Monday, September 18, 2006

Racism by Proxy

Mark Hyman’s latest mailbag segment is notable simply because it provides an ugly example of how he uses the words of viewers to say things that are so objectionable that he lacks the guts to say them himself.

He reads from two letters concerning his commentary on Katrina (in which he blamed state and local governments for the disastrous response, ignoring the fact that the Bush administration had gutted FEMA and put an incompetent buddy of Bush’s in charge of it).

One letter simply reiterates Hyman’s attack on the state government of Louisiana.

The other is far worse.

Jeff in San Antonio emailed, "I wish you could have commented on the spike in
crime in [the] cities that took in the 'refugees' from New Orleans. Some,
although a small percentage [sic] of the 'animals' from New Orleans resumed
their ritual of robbery, drug dealing, even murders in our Texas cities once
they arrived here. Even upstanding New Orleans residents have commented, 'we
don't want them back.' Well, Texas took them in, and has paid dearly for it. San
Antonio witnessed the animals burglarizing the vehicles of the very people
([the] volunteers) who were trying to help them at the shelters."

So not only do we have refugees being accused of bringing crime waves to the places they went to, but they get called “animals” not once, but twice. Given that a large percentage of the refugees were African American, this cannot help but carry racist connotations.

Hyman might defend “Jeff” (and himself) by saying that they’re only referring to the “animals” that actually committed crimes. It’s the behavior, not the people, who are being labeled.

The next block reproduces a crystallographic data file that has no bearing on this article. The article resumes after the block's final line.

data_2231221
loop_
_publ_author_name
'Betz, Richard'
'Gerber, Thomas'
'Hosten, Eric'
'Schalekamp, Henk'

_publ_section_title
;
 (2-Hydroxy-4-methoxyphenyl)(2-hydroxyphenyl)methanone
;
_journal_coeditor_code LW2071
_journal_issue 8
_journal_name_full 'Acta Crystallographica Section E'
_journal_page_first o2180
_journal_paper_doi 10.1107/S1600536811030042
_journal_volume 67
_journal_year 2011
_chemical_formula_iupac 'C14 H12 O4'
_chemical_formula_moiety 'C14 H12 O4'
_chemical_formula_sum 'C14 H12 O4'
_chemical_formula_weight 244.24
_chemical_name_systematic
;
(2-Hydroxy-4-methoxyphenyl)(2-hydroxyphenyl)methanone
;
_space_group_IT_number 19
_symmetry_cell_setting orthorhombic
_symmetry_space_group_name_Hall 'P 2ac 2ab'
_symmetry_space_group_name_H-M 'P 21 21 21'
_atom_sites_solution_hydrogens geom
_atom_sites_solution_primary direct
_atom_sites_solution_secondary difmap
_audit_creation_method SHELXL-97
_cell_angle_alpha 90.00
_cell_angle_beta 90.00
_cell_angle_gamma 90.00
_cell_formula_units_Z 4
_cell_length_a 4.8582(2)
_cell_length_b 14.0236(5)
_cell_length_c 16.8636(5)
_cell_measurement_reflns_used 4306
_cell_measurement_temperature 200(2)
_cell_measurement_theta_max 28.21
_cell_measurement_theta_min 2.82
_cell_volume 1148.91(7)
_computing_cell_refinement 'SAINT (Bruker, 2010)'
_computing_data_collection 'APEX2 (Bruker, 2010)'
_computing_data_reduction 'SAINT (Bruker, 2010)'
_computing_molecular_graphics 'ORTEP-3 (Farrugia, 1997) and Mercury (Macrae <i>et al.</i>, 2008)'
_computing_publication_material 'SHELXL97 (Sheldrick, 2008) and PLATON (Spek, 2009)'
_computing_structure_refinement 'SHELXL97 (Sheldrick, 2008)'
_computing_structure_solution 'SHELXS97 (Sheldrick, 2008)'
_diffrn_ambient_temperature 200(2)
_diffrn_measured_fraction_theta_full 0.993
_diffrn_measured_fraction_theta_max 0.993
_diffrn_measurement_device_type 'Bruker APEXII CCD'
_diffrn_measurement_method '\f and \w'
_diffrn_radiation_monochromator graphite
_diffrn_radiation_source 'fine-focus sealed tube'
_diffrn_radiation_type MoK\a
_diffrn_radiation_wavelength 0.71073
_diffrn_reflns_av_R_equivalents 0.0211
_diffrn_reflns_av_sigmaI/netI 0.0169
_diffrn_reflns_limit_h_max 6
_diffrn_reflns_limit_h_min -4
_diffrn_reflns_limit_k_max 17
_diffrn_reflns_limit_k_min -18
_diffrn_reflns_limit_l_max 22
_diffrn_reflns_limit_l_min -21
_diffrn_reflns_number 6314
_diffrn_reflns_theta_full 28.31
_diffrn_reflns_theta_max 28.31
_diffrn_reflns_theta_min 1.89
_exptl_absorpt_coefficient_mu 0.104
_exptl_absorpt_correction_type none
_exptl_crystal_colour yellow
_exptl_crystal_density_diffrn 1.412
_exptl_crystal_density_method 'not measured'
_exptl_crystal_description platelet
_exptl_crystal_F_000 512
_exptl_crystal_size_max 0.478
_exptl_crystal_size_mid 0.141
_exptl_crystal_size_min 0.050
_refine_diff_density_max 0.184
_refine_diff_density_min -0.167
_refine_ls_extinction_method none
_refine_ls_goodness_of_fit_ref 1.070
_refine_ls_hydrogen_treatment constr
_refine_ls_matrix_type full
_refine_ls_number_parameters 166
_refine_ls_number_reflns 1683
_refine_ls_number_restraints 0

But it turns out that our pal Jeff is trading in an urban myth that has no facts to back it up. As
urban legends debunking site explains, there have been a variety of rumors circulating about how Katrina refugees have brought crime waves to towns where they sought shelter. But there’s little or no evidence that any of these charges are true. Snopes notes that this myth is a way of packaging xenophobia and racism in more acceptable sentiments, such as concern for one’s own community.

Yet Hyman, even with the journalistic juggernaut that is Sinclair Broadcasting at his disposal, couldn’t be bothered to see if the racist rantings of his fans were actually true. Instead, he simply repeated them without comment, tacitly condoning rhetoric that is not only hateful, but factually wrong.

And that’s The Counterpoint.


At 1:49 PM, Anonymous Anonymous said...

Can't find your email address. Can you contact me at BD, RE: music?

thanks, Ted.

Keep fighting the good fight.


At 9:49 AM, Anonymous Anonymous said...


The extremism practiced by Hyman seems to be getting even more extreme.

We already have a one-party system (with Democrats often acting in a cowardly "republican-lite" mode).

What next, mass book burnings?


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